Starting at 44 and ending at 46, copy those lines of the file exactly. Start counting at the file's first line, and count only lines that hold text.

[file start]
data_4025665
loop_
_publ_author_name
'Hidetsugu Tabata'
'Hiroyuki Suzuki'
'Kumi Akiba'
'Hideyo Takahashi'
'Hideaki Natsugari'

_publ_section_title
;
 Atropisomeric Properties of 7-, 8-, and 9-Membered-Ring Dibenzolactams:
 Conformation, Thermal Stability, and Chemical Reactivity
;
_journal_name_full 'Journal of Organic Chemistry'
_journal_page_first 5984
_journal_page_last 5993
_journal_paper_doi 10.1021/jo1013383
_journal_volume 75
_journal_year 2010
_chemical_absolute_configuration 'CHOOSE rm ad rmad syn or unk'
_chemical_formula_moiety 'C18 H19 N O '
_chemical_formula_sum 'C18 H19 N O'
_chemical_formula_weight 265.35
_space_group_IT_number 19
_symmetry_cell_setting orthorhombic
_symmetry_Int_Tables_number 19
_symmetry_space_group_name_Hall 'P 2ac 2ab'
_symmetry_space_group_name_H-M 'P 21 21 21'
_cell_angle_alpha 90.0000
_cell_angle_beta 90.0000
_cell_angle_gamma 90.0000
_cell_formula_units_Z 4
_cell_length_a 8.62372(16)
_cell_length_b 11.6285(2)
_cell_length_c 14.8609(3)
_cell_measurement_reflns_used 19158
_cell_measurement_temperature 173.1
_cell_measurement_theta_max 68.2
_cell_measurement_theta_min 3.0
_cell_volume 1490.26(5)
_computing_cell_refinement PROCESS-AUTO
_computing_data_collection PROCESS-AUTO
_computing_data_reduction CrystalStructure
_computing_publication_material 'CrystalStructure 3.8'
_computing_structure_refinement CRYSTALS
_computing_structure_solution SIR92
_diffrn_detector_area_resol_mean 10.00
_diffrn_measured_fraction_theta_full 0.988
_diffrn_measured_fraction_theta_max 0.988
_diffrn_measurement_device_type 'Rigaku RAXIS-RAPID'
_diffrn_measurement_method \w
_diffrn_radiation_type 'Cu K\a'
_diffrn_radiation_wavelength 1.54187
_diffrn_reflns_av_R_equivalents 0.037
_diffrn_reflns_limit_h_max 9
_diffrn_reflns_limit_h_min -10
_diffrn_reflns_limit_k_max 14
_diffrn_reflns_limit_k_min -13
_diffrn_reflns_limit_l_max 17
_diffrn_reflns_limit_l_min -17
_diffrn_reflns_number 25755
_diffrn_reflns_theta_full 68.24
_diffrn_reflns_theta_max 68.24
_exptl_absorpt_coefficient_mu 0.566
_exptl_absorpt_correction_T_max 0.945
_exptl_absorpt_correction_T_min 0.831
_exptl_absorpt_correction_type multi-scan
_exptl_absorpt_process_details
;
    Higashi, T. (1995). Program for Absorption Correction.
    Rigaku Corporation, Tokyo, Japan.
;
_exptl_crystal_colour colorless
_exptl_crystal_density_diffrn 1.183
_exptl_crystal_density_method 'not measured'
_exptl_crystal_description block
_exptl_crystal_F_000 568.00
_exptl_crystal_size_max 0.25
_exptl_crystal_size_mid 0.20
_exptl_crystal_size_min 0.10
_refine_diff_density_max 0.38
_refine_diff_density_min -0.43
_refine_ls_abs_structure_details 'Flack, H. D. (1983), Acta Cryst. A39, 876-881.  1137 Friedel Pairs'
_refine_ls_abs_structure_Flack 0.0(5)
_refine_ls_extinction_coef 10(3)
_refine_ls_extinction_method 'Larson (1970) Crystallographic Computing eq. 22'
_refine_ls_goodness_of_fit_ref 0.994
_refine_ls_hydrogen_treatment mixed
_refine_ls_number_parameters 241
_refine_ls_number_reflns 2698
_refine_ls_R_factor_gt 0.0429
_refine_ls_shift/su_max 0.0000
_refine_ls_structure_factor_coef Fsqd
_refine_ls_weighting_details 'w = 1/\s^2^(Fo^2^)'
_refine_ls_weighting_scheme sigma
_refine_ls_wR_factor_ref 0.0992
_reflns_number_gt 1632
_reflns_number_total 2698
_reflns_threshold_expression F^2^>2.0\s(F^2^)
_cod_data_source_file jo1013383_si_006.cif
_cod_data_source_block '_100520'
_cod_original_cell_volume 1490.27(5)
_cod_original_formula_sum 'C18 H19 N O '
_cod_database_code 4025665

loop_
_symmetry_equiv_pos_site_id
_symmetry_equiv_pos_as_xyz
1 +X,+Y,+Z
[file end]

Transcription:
_computing_publication_material 'CrystalStructure 3.8'
_computing_structure_refinement CRYSTALS
_computing_structure_solution SIR92